vehicles that are not well-known (and which are often perceived by the conventional
disciplinarians of the tenure committee as "questionable" journals).
The "impact factors" of these journals and citation counts of the
articles published therein are low because there are not as many people working
in that area and so not as many citations in total. (Just for instance, the three
best journals in the history of psychology are Journal of the History of the Behavioral Sciences, History of the Human Sciences, and History of Psychology. The first two have
impact factors of .267 and .207 respectively. By comparison,
At least in psychology departments they still occasionally debate the importance of such numbers when making tenure and promotion decisions, allowing at least for the theoretical possibility of taking the special circumstances of interdisciplinarians into account. I have heard tell that in some economics departments, however, they aspire to rank order all the journals in the field and then simply weight and sum the publication records of tenure and promotion candidates.
For a true interdisciplinarian this kind a system is disastrous. The official criteria, even if developed in consultation with a group of the "best" people in each discipline (perhaps because it was developed in consultation with them), can only penalize people for doing anything other than continuously writing conventional journal articles explicitly designed for the sensibilities of the most venerable journals in the most traditional subdisciplines. While this may make for a great deal of high-quality conventional research (and there is something to be said for that), it allows almost no room for people to explore new combinations of ideas drawn from different intellectual domains. What is more, it makes it virtually impossible to explore new ways of presenting research, such as, just for instance, the various scholarly World Wide Web sites I have created over the last few years, or the video-documentary-linked-to-footnotes-and-primary-source-transcriptions format that I have been developing recently. All this work -- whether good or bad -- would simply fail to be considered at all because it did not correspond to an appropriate tick-box in the list of "officially sanctioned" forms of expression.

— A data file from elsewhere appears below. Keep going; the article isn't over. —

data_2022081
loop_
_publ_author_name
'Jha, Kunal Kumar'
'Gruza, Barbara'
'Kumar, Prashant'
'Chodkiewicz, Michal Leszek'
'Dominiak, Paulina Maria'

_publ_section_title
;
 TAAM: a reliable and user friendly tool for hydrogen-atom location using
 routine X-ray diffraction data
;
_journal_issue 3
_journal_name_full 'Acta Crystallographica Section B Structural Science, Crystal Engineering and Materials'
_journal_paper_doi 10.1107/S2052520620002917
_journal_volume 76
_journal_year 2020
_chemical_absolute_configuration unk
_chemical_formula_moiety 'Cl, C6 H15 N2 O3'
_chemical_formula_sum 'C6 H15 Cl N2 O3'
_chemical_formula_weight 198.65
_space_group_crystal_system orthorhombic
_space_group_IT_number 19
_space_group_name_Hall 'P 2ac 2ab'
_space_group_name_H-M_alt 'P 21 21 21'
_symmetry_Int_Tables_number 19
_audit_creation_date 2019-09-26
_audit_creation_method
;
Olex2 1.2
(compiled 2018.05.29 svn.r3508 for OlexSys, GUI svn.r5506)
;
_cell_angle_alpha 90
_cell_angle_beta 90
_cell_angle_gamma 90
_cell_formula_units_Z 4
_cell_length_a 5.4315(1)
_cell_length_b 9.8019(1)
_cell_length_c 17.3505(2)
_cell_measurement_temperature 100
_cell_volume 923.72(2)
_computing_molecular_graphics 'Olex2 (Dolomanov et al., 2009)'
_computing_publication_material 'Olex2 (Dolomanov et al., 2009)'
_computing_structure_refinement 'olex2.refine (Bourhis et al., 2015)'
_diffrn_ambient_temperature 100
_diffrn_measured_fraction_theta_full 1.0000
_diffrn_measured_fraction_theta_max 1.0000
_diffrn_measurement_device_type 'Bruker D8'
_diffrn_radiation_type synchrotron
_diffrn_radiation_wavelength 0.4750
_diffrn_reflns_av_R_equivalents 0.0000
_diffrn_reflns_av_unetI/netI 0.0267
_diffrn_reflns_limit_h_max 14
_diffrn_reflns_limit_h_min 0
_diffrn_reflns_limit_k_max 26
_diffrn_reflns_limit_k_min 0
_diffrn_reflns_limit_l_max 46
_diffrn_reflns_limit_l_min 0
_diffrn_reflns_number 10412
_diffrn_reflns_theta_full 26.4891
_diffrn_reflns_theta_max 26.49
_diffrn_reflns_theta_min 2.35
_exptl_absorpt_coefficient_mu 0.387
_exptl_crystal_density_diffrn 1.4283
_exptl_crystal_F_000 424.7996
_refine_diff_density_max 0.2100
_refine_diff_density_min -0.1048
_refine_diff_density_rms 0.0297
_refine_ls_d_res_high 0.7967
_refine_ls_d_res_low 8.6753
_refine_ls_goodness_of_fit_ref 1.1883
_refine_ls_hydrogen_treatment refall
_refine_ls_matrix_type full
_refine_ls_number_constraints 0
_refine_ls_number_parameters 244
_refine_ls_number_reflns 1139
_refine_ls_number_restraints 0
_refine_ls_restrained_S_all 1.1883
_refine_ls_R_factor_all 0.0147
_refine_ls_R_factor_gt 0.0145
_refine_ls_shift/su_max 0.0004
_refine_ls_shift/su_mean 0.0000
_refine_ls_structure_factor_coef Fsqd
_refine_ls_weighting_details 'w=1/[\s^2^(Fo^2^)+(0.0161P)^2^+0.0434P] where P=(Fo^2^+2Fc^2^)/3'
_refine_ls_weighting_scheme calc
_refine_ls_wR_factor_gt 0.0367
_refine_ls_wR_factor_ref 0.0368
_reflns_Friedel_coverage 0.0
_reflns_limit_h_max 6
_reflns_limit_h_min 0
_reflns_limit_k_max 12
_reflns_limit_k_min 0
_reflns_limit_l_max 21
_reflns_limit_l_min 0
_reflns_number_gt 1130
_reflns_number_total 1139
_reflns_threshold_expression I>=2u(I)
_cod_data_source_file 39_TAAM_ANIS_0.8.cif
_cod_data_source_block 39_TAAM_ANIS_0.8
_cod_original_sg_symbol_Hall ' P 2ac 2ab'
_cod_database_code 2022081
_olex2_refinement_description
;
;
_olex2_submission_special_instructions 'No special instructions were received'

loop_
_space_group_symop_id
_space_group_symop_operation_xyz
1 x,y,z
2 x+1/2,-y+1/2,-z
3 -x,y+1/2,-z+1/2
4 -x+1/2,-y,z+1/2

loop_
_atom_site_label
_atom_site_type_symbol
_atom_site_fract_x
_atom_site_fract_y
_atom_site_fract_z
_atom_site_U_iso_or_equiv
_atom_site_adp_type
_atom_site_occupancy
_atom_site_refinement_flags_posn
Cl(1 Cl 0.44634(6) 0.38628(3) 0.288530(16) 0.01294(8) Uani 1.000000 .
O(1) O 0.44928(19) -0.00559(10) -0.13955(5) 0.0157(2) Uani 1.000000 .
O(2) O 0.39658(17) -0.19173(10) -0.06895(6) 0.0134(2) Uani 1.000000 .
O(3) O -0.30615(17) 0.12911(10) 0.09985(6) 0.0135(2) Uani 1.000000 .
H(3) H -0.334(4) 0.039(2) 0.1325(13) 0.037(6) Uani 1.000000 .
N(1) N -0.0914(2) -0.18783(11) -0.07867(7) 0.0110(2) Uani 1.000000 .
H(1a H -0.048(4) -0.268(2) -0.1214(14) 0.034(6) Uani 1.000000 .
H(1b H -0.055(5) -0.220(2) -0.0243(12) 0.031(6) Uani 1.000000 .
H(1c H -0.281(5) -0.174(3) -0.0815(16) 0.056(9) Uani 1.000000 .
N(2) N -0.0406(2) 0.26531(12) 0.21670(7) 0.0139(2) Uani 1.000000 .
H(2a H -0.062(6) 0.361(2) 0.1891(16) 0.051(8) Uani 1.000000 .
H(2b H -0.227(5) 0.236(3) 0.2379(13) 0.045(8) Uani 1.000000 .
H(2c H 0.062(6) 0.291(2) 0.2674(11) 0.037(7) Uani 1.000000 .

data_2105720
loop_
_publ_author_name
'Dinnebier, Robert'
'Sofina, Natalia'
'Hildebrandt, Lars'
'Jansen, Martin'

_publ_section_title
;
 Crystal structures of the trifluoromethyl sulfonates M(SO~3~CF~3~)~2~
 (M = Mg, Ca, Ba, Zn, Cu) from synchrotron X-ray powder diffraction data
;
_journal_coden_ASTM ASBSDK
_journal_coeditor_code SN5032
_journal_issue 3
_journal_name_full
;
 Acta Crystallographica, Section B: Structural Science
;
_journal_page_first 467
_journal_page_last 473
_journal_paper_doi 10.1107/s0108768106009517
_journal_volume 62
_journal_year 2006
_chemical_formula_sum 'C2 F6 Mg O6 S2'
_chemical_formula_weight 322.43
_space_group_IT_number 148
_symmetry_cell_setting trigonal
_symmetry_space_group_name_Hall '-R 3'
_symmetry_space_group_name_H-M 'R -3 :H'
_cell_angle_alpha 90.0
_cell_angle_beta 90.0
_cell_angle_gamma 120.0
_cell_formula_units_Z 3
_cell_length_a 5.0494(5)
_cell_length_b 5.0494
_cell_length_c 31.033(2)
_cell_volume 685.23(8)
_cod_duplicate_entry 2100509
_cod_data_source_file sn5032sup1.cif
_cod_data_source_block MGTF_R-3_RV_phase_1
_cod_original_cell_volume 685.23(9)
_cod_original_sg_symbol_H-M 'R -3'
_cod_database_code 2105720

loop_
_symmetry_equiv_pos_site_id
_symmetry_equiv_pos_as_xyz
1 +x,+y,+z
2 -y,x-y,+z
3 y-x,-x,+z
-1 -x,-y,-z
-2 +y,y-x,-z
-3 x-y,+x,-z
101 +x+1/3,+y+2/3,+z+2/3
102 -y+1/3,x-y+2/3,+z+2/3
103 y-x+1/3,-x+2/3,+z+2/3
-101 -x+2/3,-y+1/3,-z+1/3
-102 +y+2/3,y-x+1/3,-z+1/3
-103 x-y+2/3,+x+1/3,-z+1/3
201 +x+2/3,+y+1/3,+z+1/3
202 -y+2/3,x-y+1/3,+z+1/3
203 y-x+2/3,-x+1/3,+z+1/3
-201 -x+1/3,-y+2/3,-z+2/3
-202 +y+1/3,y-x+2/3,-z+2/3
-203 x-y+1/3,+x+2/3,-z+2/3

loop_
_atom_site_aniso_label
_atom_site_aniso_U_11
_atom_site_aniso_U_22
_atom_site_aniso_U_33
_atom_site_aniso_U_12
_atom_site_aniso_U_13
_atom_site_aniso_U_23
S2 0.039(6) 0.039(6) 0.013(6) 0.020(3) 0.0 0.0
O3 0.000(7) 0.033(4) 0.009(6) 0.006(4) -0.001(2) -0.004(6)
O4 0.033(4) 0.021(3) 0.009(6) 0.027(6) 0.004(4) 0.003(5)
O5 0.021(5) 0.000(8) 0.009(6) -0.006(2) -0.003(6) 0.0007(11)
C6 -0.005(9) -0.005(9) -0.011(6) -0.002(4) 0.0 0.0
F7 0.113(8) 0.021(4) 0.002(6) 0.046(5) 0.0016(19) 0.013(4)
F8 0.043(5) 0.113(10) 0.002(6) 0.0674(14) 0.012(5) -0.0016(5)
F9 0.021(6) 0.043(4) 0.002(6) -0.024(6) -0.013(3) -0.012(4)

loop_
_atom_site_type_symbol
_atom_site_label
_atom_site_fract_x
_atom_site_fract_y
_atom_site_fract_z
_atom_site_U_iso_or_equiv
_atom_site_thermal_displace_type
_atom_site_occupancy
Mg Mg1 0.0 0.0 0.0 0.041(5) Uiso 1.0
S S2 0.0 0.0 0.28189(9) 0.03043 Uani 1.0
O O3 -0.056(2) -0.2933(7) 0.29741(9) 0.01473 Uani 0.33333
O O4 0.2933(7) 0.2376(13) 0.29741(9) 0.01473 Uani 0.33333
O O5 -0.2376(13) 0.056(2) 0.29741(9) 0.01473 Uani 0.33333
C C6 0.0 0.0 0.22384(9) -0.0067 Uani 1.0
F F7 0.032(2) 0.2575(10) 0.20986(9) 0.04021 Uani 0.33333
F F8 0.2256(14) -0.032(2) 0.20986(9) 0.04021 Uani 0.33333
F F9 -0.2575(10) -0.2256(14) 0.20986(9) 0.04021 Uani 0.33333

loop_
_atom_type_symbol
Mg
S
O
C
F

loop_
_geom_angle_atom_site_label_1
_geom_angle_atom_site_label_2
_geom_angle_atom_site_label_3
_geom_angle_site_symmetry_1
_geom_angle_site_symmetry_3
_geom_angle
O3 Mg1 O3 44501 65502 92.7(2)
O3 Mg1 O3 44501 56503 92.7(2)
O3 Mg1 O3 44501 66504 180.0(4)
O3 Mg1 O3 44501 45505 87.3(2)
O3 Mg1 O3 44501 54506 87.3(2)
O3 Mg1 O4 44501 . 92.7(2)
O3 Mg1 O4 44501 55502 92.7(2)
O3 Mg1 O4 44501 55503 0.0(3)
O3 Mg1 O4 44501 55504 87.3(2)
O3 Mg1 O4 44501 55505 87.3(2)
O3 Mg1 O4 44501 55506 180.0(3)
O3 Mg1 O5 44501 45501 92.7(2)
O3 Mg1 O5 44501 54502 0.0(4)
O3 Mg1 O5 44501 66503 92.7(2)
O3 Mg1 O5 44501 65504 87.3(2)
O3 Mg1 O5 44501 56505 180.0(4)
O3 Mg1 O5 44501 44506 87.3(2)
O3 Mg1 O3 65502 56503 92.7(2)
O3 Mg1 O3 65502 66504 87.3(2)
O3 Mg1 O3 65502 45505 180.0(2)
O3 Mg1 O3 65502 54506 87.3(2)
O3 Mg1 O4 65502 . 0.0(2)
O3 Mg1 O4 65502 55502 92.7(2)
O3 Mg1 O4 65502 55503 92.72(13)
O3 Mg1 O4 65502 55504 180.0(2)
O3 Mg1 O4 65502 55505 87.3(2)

Let me say as an
aside that I am not complaining about my own current situation. I have been
extremely lucky in that